HPD Changes to Stricter Definition of Lead-Based Paint, Expecting Increase in Lead Violations

Image Credit: NYC HPD

The reduction is expected to lead to an increase of surfaces found with lead and an increase in violations issued. On December 30, 2021, the Department of Housing Preservation and Development (HPD) announced a change in the standard defining what paint counts as “lead-based,” creating the strictest standard in the nation. The new definition amends the concentration of lead found in paint allowed from 1.0 milligrams of lead per square centimeter of paint or similar surface coating to only 0.5 milligrams, cutting the allowable amounts of lead found in paint in half. The change has been in effect as of December 1, 2021. 

The change is the next in the City’s push to eliminate childhood lead exposure, an initiative called LeadFreeNYC. The initiative builds on and helps with the enforcement of Local Law 1 of 2004, the Childhood Lead Poisoning Prevention Act. Local Law 1 requires rental property owners to take proactive steps to protect children from lead exposure. Building owners whose rental buildings were constructed before 1960 must annually determine which rental units where a child under the age of six resides or routinely spends ten hours a week; inspect those units and common areas of buildings for lead-based paint hazards; remediate those hazards with safe work practices and certified contractors; remediating lead hazards in all units at unit turnover between tenants; and testing for lead in all rental units by August 2025. There are additional recordkeeping requirements for property owners. For CityLand’s prior coverage of the City’s fight against lead-based paint, click here

With a lower threshold for what constitutes lead-based paint, the agency expects that there will be a fifteen percent increase in additional surfaces that will now test positive for lead, which will result in more violations issued. More “friction” area surfaces (ex. Doors and windows) will need to be abated to ensure compliance by 2025. Lead-based paint exemptions that have already been issued by HPD will now be revoked upon turnover of the unit to another tenant, and new applications for exemptions will be based on the new definition of lead-based paint.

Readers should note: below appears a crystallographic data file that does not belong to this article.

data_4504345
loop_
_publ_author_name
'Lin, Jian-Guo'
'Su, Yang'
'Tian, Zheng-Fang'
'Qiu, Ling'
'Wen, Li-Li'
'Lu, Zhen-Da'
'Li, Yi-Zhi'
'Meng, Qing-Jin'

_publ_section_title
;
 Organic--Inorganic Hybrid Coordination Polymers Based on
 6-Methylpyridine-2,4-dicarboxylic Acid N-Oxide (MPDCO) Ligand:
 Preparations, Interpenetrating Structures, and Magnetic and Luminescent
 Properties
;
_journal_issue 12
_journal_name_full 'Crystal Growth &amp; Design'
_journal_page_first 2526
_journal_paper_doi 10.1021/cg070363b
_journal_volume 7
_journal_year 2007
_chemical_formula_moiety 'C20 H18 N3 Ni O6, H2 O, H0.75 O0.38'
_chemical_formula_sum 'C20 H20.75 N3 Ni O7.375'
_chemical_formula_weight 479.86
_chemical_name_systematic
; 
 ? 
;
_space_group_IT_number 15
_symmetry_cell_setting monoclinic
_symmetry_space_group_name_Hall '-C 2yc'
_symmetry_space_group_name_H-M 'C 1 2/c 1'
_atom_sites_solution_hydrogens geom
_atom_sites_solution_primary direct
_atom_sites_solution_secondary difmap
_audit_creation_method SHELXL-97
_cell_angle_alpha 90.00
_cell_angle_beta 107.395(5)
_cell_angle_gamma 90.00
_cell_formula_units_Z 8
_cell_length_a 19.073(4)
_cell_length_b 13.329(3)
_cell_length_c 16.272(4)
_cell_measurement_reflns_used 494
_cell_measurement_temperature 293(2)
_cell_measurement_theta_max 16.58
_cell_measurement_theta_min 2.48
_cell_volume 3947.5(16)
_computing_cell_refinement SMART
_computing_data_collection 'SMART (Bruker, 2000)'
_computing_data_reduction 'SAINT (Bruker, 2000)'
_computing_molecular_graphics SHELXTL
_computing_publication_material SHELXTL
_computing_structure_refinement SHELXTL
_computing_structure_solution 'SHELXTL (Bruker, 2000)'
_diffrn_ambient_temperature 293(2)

Former HPD Commissioner Louise Carroll* stated, “HPD’s work has protected thousands of children from lead-based paint hazards since the implementation of Local Law 1. This lowered definition for lead-based paint supports HPD’s mission of making homes safer and healthier for children and will increase the enforcement and scope of Local Law 1 in more homes, further advancing the goals set forth in LeadFreeNYC to eliminate the risk of childhood lead exposure.” 

Health Commissioner Dr. Dave A. Chokshi stated, “New York City continues to be at the national forefront in fighting lead poisoning. The new lead paint standard will help protect thousands more NYC children from lead exposure.”

By: Veronica Rose (Veronica is the CityLaw fellow and a New York Law School graduate, Class of 2018.)


(*Editor’s Note: This announcement was made prior to the change in administration and before Commissioner Carroll left office. A new HPD Commissioner has not been appointed by Mayor Eric Adams as of the publishing of this article.) 



One thought on “HPD Changes to Stricter Definition of Lead-Based Paint, Expecting Increase in Lead Violations

  1. Wouldn’t it be great if the city addressed the water main issue that dwarfs the apartment based lead paint issue and handled the NYCHA issue which has overwhelmingly been a double standard?

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